With remote workplaces becoming the “new normal,” businesses and institutions are struggling to provide their employees with secure off-premise access to critical sensitive systems and data. Large corporations and even previously obscure government entities are turning to well-known open Internet applications (Zoom, MS Teams, Skype, etc.) to keep employees both technically and socially connected to the parent organization while they remain physically separated.
The solution chosen by each entity is reflective of the resources (i.e. budget) dedicated to proactive cybersecurity. With the sudden paradigm shift to remote access required, some organizations have chosen to use embedded tools such as Microsoft’s Remote Desktop Protocol (RDP) or multi-OS based tools such as NoMachine to open up internal resources to remote workers. These tools can be quickly deployed, are client friendly and can provide the same level of access as on-premise connections.
Tools typically come with encryption and configurable network parameters to “obscure” network activity from would-be attackers, leaving the user with a false sense of security. One has to spend only minutes on research to find the plethora of inherent vulnerabilities in Remote Desktop Applications. Specifically, the use of RDP in Microsoft’s cloud computing solution has provided a lucrative target for hackers who are especially interested in finding and exploiting RDP vulnerabilities. Naturally, it is important to keep RDP updated with the latest patches. Some major known vulnerabilities in earlier RDP versions include:
· In May 2019, a patch was released to fix a major vulnerability known as BlueKeep, which allowed for the possibility of remote code execution. According to Microsoft, the vulnerability was “wormable,” meaning it could be self-propagating, with the potential to cause widespread problems.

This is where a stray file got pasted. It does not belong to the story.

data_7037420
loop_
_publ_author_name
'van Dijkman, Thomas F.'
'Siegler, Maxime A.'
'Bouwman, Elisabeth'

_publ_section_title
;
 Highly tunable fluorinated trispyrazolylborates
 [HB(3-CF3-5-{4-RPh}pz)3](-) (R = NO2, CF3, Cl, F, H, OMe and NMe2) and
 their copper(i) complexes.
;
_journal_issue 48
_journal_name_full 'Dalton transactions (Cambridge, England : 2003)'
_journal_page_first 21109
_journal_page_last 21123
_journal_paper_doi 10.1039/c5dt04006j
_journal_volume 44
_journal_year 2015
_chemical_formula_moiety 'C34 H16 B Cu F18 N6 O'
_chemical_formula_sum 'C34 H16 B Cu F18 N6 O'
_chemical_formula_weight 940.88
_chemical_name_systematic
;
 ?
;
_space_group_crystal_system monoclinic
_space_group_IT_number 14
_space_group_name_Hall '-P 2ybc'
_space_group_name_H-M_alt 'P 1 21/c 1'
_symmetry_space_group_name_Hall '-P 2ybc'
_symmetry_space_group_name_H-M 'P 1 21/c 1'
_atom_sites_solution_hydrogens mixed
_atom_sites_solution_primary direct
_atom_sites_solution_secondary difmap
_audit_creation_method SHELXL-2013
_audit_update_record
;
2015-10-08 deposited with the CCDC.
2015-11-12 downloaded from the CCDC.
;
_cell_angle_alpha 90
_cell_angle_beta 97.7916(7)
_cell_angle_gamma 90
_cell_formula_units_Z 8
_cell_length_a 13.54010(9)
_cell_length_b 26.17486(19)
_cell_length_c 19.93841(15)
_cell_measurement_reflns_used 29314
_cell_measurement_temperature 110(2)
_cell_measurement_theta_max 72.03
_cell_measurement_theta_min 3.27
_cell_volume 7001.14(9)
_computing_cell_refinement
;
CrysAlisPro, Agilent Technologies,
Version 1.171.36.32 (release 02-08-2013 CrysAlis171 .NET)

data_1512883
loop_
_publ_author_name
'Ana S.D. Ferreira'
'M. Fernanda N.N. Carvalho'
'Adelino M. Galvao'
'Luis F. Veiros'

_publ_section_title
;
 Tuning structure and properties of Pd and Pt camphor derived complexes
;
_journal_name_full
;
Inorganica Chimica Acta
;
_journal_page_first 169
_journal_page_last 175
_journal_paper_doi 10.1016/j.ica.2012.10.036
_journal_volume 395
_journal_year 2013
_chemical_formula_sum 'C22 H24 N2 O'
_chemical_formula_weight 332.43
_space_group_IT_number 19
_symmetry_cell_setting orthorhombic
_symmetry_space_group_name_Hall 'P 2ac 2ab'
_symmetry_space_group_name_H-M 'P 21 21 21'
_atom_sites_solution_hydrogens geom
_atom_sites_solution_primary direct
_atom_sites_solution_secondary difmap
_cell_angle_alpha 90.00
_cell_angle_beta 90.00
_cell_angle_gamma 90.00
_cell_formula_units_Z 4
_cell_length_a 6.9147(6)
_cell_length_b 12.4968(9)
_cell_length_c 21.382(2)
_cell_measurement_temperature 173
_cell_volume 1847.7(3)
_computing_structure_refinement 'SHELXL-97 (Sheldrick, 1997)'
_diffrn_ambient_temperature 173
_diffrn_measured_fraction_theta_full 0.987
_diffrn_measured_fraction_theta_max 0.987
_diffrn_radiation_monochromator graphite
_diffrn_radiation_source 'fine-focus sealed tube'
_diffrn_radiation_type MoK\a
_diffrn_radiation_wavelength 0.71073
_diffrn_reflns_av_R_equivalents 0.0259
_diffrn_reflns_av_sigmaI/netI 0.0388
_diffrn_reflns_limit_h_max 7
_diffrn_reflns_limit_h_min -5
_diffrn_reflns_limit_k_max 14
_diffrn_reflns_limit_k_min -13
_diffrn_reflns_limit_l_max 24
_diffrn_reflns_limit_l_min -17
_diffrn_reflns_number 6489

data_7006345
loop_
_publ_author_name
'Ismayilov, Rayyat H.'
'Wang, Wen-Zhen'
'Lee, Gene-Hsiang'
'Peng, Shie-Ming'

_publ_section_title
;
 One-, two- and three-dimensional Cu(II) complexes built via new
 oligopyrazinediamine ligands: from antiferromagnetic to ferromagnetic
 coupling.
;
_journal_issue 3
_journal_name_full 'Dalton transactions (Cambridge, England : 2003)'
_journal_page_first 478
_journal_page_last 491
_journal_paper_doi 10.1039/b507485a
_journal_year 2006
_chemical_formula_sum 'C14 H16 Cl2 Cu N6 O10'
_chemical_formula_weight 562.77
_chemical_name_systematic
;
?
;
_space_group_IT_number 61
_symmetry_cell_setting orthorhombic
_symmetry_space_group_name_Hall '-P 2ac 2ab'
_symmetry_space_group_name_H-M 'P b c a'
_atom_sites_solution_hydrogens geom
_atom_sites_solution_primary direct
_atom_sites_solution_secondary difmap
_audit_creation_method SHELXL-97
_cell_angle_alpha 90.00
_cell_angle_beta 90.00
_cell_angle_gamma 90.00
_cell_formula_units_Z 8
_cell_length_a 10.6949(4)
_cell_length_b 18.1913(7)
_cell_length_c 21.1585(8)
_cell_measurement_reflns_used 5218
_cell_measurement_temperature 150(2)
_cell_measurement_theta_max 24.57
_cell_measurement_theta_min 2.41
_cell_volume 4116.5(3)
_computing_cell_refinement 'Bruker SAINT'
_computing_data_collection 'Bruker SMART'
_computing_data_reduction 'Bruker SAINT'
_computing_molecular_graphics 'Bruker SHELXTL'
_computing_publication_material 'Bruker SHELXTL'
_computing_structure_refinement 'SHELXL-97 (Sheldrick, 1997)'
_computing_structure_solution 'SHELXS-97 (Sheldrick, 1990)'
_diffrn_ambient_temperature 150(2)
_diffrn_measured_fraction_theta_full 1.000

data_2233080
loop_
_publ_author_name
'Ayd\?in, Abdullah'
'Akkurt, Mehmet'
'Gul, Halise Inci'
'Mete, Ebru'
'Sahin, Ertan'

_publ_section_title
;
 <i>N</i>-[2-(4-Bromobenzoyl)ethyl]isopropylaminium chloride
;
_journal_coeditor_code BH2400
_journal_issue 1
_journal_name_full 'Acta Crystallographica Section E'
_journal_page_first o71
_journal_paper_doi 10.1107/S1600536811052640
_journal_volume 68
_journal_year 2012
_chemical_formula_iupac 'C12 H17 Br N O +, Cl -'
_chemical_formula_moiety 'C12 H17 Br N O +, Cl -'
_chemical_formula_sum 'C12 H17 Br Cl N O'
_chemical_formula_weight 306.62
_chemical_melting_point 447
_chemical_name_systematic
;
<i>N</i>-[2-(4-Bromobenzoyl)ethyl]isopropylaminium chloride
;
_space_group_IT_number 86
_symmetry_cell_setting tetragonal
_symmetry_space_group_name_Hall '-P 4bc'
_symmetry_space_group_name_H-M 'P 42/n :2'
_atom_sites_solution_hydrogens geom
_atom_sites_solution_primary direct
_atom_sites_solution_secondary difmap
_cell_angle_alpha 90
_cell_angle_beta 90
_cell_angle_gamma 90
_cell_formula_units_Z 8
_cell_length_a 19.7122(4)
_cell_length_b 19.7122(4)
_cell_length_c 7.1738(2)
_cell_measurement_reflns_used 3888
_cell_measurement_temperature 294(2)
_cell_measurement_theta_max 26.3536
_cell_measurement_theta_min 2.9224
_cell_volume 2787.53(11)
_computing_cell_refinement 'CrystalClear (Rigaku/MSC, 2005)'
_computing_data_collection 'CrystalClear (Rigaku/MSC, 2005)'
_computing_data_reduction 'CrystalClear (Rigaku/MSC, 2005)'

· Earlier versions such as 6.1 can reveal all the usernames and profile pictures of users on the RDP server.
· Very early versions allowed computers to be compromised by worms and unauthenticated clients and to “man-in-the-middle” attacks.
· Version 5.2 is vulnerable, where a hacker can eavesdrop on sessions, or hijack sessions.
Some additional research on the open Internet or the Dark Web reveals that much of the targeting and credential harvesting work has already been done for would-be criminals. Access to thousands of corporate and government systems can be purchased for as little as 10 USD. While alarming, there are some basic steps any organization can take to limit their exposure on the Internet. For example:
· Put RDP ports behind a firewall that can only be accessed using a VPN.
· Specific trusted hosts should be whitelisted.
· Follow strong password protocols, enable multi-factor authorization, and put in place lock-out policies to block brute force attacks.
· Disallow RDP to be used by administrator accounts.
· Enable automatic updates for the client/server software you are using and disallow access by clients that have not been updated.
How NetAbstraction Helps
This is where NetAbstraction can help. By employing NetAbstraction, network administrators can effectively shut the door to direct Internet exposure of internal systems via RDP. Working in concert with Network Administrators, NetAbstraction provides an impenetrable layer of protection between the client and the internal IT infrastructure.
NetAbstraction completely removes the ability to determine that an organization employs RDP through port scanning or any other active targeting tool because those capabilities are never exposed to the open Internet. Additionally, NetAbstraction ensures that only users with the proper credentials have access to the NetAbstraction network before they ever reach your system’s remote portal. This provides an extremely secure and virtually transparent 2-factor authentication method to be seamlessly deployed to users worldwide.
Additionally, NetAbstraction’s patented technology completely hides and obfuscates a user’s activities and effectively removes traceability between the client and the end system, thus further reducing the threat vector.
Mike has 33 years of experience with the Central Intelligence Agency in the fields of cyber development, technical collection and telecommunications. He is responsible for all technical development.
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